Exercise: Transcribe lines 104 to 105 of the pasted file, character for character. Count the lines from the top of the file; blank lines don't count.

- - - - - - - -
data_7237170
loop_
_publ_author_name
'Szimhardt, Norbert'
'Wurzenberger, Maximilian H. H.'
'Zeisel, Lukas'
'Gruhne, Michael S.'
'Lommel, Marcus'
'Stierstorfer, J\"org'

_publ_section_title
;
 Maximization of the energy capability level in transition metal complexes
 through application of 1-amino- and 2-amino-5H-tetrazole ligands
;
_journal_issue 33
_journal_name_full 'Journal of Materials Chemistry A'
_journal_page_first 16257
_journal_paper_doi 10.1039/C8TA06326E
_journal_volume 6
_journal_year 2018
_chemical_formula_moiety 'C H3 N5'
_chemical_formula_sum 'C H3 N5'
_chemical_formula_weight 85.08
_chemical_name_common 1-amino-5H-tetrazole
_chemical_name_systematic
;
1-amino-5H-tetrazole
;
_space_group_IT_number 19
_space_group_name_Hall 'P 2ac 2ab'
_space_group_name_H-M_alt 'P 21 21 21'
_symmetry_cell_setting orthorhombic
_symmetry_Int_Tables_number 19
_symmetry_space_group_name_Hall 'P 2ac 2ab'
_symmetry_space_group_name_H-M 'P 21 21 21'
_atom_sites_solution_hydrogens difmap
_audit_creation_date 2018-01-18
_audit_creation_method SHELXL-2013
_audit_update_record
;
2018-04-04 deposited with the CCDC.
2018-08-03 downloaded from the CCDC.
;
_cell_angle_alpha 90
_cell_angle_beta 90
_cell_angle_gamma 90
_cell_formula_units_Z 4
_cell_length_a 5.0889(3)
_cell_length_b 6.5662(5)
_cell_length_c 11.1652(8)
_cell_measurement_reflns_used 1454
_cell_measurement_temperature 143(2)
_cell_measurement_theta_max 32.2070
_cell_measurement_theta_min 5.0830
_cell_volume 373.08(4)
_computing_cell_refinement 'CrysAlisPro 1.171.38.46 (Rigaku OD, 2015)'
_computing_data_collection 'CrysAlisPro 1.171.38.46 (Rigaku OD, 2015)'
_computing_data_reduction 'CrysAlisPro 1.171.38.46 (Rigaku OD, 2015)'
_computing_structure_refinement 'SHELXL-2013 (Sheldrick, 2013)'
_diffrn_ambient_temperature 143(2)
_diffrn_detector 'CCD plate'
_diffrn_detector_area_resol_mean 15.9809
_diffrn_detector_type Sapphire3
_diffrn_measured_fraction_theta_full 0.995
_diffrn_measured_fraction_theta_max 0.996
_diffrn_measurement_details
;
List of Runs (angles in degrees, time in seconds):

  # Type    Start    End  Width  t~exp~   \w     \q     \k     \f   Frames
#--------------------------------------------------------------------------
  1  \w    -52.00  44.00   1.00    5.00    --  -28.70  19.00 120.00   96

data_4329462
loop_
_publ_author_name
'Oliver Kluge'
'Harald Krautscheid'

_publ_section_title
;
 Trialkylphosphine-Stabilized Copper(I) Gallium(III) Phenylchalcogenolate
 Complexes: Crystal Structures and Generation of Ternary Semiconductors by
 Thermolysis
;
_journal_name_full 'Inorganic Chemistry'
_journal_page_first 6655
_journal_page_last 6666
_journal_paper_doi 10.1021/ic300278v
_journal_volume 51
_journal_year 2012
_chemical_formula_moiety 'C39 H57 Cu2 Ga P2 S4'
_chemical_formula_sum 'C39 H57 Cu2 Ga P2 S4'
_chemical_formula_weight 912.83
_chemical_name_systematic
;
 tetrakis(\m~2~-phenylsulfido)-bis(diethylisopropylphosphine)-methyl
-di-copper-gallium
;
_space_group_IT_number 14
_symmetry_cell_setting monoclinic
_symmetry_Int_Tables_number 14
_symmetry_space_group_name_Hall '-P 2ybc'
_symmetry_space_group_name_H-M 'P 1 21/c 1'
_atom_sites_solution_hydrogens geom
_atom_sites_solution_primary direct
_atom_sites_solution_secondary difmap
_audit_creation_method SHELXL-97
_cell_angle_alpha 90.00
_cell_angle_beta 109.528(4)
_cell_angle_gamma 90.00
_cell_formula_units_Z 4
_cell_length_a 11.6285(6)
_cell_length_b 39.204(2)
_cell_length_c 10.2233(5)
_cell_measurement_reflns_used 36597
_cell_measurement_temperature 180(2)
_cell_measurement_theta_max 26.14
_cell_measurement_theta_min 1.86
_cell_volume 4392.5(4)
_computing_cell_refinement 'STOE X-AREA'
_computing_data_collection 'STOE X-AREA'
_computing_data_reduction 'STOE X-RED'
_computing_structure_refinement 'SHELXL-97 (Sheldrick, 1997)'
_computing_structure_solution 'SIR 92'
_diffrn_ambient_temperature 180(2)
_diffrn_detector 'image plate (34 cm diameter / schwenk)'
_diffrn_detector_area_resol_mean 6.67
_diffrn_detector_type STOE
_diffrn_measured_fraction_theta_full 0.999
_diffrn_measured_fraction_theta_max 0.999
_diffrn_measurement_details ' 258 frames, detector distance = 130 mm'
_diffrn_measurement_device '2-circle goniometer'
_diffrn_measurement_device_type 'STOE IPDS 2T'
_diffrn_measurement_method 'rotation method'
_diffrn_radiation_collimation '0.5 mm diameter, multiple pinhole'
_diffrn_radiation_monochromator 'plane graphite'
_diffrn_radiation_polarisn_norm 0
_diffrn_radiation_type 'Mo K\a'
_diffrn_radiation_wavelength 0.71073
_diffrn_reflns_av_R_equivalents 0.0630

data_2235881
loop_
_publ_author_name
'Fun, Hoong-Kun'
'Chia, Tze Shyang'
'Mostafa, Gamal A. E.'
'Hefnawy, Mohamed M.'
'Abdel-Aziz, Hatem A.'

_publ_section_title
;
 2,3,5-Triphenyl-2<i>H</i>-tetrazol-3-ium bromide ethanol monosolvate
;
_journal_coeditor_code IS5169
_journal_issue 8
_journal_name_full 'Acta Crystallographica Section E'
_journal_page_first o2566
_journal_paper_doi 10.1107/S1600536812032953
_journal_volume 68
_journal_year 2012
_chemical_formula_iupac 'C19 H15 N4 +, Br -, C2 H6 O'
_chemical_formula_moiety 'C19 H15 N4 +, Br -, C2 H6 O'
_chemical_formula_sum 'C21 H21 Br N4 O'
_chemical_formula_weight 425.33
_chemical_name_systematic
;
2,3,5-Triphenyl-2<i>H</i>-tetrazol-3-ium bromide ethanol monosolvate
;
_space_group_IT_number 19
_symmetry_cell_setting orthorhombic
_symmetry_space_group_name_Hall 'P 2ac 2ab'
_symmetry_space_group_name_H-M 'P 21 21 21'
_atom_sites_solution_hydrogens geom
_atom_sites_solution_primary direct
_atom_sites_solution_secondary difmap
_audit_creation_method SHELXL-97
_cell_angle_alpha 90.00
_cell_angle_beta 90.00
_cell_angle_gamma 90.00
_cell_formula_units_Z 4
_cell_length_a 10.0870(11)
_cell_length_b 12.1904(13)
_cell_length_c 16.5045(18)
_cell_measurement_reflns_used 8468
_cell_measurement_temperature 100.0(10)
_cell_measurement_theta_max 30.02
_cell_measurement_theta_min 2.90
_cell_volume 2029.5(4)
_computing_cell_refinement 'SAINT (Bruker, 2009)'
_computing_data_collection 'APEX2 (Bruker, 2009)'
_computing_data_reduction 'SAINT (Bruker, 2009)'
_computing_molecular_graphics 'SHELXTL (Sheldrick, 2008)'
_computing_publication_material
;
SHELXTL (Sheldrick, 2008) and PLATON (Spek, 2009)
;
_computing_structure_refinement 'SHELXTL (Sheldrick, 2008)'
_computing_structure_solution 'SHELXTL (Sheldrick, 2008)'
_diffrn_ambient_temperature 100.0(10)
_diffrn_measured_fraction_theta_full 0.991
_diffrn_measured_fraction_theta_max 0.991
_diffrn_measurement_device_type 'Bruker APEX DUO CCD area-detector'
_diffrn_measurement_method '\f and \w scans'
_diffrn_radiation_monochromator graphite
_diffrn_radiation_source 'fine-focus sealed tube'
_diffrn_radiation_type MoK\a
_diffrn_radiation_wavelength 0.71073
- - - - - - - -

_atom_sites_solution_secondary difmap
_audit_creation_method SHELXL-97